Prison Sentences and Parole in Colorado

Colorado has a somewhat unique sentencing system. Most states either use what's called a determinate or an indeterminate sentencing structure, but Colorado uses parts of both. Here's a brief overview of how it works.

Fixed Sentence Term

At sentencing, a judge can impose any fixed (determinate) sentence within the limits set by the legislature (see above). This fixed sentence represents the longest an inmate can serve in prison.

Discretionary Parole Release

The law also offers certain offenders the chance to apply for discretionary parole release, which is reviewed and granted by a parole board. (Parole release is generally part of indeterminate sentencing systems.) While not guaranteed, parole offers inmates a way to shave significant time off of their fixed sentence through good behavior in prison.

Parole eligibility. Offenders generally become eligible to apply for parole release once they've served 50 or 75 percent of their fixed sentence, depending on their convicted offense and criminal history. This eligibility date can be extended for misconduct. Some offenders are not eligible for parole by virtue of their offense.

Earned credits. Certain offenders can also accrue earned time credits and apply for parole even earlier than the halfway mark. Inmates earn these credits for progress on goals, such as educational or treatment goals.

Minimums apply. An offender who earns credits can be eligible for parole review as early as after completing 25 percent of their sentence. Inmates whose sentences include a mandatory minimum won't be eligible for release until the minimum sentence is served.

Parole Board Review

The Colorado State Board of Parole reviews parole applications and has the authority to grant, defer, or deny discretionary parole. If parole is denied, an offender must wait another year to apply (three years for certain sex offenders). When the board grants parole, it will set conditions and length of parole, subject to the mandatory parole term identified above. An offender who violates parole must go before the board again to decide if parole will be revoked.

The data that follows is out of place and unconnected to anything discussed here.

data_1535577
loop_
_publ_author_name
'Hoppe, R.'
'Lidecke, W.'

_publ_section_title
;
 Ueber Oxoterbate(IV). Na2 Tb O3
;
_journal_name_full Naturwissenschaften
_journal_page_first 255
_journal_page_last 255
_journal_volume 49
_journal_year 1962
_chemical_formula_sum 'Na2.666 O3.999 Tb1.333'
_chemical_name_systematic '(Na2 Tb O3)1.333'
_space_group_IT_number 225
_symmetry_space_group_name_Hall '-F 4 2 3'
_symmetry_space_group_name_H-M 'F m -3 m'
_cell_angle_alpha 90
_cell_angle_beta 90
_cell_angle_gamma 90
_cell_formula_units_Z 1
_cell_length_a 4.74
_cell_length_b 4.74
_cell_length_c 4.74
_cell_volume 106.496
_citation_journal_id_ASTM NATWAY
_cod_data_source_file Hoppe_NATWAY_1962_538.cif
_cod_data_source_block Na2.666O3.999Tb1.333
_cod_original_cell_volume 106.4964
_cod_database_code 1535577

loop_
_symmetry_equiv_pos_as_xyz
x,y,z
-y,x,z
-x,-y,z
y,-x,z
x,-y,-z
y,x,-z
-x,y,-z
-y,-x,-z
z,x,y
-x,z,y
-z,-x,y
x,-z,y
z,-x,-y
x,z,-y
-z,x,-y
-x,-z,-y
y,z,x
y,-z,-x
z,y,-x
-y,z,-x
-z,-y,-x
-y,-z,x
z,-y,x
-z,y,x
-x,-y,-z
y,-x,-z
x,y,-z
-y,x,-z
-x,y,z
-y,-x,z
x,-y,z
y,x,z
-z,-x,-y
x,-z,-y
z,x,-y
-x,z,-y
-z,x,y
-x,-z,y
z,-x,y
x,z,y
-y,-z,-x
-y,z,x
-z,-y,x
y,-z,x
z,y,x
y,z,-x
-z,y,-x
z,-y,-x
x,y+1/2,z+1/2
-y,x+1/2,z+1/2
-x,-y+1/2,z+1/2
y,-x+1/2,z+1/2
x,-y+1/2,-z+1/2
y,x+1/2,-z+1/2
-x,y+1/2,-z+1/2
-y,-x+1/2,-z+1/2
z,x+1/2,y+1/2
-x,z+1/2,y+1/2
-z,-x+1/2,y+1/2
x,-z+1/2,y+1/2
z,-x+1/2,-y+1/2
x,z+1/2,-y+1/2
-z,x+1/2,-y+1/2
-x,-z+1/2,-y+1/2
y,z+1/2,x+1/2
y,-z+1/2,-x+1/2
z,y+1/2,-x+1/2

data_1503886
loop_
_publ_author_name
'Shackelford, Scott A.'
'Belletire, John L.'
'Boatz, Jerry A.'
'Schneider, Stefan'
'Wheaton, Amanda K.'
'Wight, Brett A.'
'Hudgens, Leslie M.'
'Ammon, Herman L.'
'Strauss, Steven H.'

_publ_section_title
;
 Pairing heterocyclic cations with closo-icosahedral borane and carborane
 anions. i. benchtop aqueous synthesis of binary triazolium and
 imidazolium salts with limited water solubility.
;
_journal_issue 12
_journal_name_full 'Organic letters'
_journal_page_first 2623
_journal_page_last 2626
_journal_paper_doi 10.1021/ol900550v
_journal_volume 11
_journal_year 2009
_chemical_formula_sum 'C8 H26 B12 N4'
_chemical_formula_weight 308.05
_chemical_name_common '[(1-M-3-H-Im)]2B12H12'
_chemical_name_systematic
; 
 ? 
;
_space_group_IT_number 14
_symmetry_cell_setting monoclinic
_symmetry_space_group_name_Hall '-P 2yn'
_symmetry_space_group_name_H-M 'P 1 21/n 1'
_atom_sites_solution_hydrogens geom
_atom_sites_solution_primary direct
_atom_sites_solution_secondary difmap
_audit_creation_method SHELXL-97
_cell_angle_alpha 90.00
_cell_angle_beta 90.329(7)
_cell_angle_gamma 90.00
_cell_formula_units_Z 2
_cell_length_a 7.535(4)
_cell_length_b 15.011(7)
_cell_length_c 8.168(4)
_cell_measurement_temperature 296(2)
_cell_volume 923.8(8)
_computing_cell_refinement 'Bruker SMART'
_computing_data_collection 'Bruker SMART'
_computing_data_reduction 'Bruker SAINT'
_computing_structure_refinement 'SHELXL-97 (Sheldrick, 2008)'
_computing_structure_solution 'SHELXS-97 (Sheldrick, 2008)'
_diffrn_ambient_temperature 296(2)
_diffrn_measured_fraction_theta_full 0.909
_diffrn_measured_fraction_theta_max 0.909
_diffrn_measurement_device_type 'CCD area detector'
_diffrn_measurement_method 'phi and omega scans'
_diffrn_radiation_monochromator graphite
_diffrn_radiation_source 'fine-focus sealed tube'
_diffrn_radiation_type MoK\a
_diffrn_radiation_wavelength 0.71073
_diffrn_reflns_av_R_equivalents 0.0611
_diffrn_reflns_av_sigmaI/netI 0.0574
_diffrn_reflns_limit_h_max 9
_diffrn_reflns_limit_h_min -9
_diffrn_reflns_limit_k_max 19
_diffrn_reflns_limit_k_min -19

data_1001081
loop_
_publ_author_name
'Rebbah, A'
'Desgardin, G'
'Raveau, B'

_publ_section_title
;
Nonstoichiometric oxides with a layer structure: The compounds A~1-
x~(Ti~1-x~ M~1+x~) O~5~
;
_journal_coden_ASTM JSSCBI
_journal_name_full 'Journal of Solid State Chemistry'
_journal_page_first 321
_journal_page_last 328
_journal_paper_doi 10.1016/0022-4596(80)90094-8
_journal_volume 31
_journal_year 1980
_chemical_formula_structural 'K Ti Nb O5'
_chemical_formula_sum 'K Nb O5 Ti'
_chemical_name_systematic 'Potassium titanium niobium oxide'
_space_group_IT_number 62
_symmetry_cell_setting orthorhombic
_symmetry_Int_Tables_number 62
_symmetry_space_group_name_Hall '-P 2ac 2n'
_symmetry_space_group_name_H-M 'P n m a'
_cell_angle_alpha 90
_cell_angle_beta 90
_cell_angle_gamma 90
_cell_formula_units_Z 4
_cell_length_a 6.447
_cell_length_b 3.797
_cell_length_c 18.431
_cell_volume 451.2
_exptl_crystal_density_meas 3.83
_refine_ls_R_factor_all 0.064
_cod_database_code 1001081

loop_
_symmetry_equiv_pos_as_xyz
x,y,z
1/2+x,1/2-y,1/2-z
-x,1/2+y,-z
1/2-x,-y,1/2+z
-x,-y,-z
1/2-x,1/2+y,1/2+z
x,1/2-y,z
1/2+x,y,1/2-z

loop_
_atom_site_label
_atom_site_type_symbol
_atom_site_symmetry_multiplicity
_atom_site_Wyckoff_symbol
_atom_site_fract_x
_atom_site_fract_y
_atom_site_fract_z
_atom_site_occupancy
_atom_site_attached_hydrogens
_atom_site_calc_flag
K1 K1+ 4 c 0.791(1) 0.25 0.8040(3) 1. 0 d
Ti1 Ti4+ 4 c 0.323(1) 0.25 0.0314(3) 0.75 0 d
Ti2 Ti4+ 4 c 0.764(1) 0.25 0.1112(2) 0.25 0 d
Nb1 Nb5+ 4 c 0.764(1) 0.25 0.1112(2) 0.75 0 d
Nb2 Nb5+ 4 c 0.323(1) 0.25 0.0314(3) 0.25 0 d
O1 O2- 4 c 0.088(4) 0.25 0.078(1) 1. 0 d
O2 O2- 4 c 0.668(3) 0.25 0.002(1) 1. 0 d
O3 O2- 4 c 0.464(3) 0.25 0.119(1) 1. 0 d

Prison Sentence Example

Say an offender receives a conviction for a Class 2 felony, punishable by eight to 24 years in prison. The judge hands down a fixed prison sentence of 12 years. At the latest, the offender must be released from prison after serving the 12 years but may become eligible for discretionary parole release after serving six years (assuming good behavior). If the offender also accrues earned time credits, the offender could be eligible for parole release in as little as three to four years. The parole board reviews the offender's application for parole. If granted, the offender must serve at least three years on parole (the mandatory term). If the parole board denies release, the prisoner can apply again in a year and every year thereafter.

Find a Lawyer

If you're charged with a felony offense in Colorado, contact a criminal defense attorney right away. A conviction becomes part of your permanent criminal record. If you're convicted later of another crime, the court can consider your prior conviction and impose a harsher sentence in the new case. Even if you don't go to prison, a conviction can hurt you when you are applying for a job, housing, loan, or professional license.

(Colo. Rev. Stat. §§ 17-2-201, 17-22.5-403, 18-1.3-21, 19-1.3-401, 18-1.3-401.5, 18-1.3-402, 18-1.3-403 (2021).)